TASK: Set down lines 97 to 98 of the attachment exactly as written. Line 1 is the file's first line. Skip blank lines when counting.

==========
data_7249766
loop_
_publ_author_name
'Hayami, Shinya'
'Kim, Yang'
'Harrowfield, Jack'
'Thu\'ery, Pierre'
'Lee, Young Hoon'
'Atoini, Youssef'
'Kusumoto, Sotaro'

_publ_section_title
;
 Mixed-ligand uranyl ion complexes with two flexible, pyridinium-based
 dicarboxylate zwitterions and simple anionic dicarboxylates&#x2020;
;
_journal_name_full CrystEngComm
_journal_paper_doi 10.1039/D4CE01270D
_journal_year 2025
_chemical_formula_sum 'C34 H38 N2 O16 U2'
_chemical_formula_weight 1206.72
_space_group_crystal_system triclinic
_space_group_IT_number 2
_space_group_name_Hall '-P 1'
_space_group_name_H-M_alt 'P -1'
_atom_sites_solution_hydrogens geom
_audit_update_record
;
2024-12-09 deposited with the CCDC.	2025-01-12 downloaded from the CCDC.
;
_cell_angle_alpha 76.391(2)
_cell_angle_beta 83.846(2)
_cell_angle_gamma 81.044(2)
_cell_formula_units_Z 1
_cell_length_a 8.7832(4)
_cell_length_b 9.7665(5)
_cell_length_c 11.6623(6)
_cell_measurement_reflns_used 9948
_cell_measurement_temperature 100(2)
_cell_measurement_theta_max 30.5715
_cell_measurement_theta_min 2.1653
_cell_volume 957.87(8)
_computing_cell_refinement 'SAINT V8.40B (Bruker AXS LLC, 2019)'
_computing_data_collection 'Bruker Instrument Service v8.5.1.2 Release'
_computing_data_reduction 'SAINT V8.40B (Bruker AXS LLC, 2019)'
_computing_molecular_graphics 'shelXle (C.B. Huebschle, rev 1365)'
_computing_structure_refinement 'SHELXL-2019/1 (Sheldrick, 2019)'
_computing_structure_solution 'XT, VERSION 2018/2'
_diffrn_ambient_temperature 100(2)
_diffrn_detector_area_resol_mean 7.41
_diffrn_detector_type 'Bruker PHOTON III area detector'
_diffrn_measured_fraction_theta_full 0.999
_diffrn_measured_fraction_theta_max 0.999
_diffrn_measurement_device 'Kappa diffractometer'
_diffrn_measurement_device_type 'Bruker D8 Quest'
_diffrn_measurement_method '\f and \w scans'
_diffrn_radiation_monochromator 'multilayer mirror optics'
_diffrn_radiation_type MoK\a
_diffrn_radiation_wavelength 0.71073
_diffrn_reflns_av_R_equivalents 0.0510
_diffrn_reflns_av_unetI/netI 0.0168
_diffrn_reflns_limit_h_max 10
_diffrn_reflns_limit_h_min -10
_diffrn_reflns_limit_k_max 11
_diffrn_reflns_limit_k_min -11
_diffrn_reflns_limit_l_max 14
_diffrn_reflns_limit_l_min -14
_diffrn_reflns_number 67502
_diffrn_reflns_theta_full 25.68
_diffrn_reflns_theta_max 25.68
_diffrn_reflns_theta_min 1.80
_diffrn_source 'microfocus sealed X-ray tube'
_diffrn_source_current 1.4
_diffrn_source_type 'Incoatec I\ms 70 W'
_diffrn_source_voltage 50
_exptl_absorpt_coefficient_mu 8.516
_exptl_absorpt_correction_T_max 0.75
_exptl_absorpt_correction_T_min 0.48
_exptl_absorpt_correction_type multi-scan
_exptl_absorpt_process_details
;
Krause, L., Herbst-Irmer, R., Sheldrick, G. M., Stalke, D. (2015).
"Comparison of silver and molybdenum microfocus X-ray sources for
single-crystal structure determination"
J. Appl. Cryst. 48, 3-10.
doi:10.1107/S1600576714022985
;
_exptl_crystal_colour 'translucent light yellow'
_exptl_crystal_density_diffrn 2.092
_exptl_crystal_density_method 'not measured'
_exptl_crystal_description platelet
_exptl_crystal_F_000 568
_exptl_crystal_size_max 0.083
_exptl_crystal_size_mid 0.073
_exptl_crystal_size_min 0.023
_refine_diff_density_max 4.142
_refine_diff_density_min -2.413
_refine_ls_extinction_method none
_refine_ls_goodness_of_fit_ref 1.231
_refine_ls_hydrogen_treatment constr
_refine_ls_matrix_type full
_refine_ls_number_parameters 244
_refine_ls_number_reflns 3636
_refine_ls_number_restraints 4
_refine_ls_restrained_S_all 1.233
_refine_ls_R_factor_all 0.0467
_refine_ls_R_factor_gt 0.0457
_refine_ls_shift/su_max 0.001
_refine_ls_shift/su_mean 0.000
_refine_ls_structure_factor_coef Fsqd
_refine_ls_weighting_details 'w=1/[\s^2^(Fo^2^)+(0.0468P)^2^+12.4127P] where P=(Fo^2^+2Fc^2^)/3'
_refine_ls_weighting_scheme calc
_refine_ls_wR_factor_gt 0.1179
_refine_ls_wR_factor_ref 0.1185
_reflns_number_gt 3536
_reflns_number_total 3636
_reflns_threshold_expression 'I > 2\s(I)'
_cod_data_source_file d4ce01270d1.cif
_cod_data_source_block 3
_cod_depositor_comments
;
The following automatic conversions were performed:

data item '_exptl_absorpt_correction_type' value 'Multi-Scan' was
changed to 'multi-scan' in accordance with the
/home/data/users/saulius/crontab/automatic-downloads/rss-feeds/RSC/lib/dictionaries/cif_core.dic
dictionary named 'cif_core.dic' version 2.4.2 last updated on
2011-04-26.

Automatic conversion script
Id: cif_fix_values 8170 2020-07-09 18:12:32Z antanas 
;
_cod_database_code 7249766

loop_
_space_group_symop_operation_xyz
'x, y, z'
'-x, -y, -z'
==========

_refine_ls_extinction_method none
_refine_ls_goodness_of_fit_ref 1.231